But these figures don’t necessarily reflect reality, current and former firefighters told The Moscow Times. MChS cares a lot about its image and has found ways to distort its official statistics, they argue.
It is true that the Ministry now calculates the number of deaths during a fire differently than before. According to an Interior Ministry decree from 1994, anyone who died within 90 days of being rescued from a fire was included in the count. The Emergencies Ministry decree from 2008 doesn’t include that norm.
“Right now if a person was alive when I shut the ambulance door behind them, they are not counted as killed by the fire even if they die right then and there in that ambulance,” a former firefighter said.
MChS officials sometimes discount deaths not directly related to fire. For example, a woman who died after jumping out the window of a burning building was not counted as a fire death, a firefighter said. The situation with firefighter deaths is even worse: There are no statistics or analysis at all. “All we are usually told about our colleagues killed in fires is that they passed away as heroes,” a firefighter said. “No one talks about what could have been done to prevent those deaths.”
Ministry officials exert pressure to make sure annual statistics show improvement, sources say. One firefighter told The Moscow Times that he was once summoned to a meeting during the New Year holiday and told not to report any more fires “because we already exceeded the previous year’s number.”
Manipulating statistics has created a vicious circle, the veteran firefighter adds: “If everything is fine — and on paper it is — there is no reason to improve things.”
Russia’s Grenfell towers
The Ministry’s press service did not respond to The Moscow Times request for comments on staff shortages and manipulating statistics by the time this article went to press.
The Emergency Situations Ministry has issued official statements saying the fire service is consistently improving. MChS spokesman Alexei Vagutovich claimed earlier this year that the optimisation boosted the system’s overall effectiveness, which led to a decrease in the number of emergency situations, fires and fatalities. Minister Vladimir Puchkov recently said “unprecedented steps” were taken to develop the fire service last year. He added that the ministry was paying close attention to training qualified specialists and ensuring safety for firefighters.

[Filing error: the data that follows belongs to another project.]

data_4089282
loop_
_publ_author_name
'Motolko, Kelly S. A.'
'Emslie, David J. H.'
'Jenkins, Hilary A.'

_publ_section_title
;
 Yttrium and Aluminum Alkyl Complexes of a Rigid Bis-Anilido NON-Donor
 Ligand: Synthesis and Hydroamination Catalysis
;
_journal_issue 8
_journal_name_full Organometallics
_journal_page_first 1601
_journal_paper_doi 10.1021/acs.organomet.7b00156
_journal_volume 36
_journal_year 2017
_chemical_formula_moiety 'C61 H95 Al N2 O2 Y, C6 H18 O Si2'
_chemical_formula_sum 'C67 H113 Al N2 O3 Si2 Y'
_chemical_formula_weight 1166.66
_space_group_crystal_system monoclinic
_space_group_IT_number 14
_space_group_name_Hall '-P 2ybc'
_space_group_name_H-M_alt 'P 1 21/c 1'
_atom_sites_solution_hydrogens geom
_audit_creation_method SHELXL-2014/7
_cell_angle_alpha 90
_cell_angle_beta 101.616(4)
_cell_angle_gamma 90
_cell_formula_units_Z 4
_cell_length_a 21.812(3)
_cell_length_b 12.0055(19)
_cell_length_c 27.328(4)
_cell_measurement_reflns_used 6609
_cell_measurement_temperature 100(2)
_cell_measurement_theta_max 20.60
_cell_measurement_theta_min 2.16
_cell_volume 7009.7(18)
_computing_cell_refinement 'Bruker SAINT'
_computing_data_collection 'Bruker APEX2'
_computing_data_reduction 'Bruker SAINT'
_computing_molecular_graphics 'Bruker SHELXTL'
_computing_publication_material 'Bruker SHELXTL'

But according to people who have seen the system from the inside, fires like the Grenfell Tower blaze would be difficult to put out, given how poorly qualified many firefighters are today. There are also questions about the safety of newer complexes built in the post-Soviet construction boom, like the new Moscow City financial cluster in the east of the city.
“Extinguishing a fire in a tall building is an extremely difficult process on its own, and we’ve seen what a challenge it can be when [skyscrapers in] Moscow City [were] on fire,” a former firefighter says.
The fact that many developers ignore construction regulations and MChS does not have enough resources to oversee buildings only increases the risk, firefighters say.
Russia has actually experienced tragedies even worse than Grenfell Tower. In 2009, a fire in a nightclub in Perm in 2009 took the lives of 156 people. But while the fallout from Grenfell in England is likely to result in a serious re-examination of safety norms there, Russian firefighters say their institutions learned little from the Perm disaster.
“It was a combination of extreme fire safety negligence and the unpreparedness of the local firefighting squad,” the firefighter says. “The local garrison could have saved at least 50 people if it had enough men trained to deal with toxic smoke and equipped with breathing apparatuses.”
Local firefighter commanders were dismissed, and the whole government of the region stepped down. Minister for Emergency Situations Shoigu initiated sweeping inspections of nightclubs across the country to ensure they comply with the safety regulations.
But in the more substantive matter of fire safety practices, little changed. Disregard for safety regulations is still common, and there are still not enough specialist equipment or trained teams at hand.
This is why smaller tragedies — which take several lives here and there — add up to Moscow’s own never-ending Grenfell Tower, a former firefighter says.
“The Grenfell Tower fire attracted attention in Britain because it was so big and deadly,” he says. “But if all our smaller ones were properly reflected in official statistics, you’d see how many of Grenfell Towers we’ve had.”